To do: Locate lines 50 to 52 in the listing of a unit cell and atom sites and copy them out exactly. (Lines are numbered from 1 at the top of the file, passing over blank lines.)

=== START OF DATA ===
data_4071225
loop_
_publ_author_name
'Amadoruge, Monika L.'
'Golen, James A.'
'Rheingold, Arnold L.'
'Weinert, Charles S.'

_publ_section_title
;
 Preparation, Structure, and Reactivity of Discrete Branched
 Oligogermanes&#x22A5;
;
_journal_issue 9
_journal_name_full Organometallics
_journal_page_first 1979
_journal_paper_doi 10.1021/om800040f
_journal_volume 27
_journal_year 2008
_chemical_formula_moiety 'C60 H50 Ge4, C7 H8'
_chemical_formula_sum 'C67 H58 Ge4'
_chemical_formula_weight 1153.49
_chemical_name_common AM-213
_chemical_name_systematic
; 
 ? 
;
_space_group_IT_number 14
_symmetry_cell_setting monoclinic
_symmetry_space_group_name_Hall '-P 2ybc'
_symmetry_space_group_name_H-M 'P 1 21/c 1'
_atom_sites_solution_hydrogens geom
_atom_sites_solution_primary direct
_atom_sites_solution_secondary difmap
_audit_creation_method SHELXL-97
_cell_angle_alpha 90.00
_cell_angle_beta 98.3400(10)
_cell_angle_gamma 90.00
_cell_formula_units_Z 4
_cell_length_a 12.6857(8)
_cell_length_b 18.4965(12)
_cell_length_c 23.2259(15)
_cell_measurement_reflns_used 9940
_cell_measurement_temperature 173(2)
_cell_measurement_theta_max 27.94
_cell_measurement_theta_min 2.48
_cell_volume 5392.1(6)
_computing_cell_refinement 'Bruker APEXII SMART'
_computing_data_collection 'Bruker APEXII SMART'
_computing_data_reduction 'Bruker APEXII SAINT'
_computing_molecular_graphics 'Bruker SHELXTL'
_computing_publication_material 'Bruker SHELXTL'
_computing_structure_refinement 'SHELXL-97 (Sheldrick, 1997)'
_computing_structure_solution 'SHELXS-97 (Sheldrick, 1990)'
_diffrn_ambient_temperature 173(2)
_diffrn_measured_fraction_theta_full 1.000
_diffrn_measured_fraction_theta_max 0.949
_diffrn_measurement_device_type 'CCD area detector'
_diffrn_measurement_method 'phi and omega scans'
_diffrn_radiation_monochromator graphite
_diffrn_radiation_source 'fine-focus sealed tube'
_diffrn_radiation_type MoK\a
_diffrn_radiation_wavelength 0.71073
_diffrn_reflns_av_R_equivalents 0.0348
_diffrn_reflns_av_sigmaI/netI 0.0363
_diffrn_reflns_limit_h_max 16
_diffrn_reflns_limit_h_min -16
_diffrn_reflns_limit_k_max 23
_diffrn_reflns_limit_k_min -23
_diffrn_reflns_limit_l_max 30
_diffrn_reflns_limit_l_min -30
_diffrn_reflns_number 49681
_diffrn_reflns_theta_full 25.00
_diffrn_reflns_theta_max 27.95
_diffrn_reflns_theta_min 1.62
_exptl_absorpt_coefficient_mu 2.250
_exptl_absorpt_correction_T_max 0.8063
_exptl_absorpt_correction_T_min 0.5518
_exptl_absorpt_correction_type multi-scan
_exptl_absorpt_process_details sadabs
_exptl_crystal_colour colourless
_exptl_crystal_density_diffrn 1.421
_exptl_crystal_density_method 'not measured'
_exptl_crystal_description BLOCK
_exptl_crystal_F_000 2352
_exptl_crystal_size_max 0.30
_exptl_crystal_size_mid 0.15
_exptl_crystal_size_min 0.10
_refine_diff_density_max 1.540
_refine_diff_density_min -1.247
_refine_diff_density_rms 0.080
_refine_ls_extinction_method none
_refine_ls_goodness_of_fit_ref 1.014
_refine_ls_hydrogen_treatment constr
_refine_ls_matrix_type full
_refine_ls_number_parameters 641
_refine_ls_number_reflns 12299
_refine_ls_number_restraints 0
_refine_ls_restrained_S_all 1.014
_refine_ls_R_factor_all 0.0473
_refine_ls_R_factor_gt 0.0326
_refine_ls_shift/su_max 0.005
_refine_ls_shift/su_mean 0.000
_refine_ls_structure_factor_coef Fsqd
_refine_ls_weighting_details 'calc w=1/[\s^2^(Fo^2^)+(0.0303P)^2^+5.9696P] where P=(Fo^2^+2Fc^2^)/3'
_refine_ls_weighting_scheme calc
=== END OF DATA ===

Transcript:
_computing_molecular_graphics 'Bruker SHELXTL'
_computing_publication_material 'Bruker SHELXTL'
_computing_structure_refinement 'SHELXL-97 (Sheldrick, 1997)'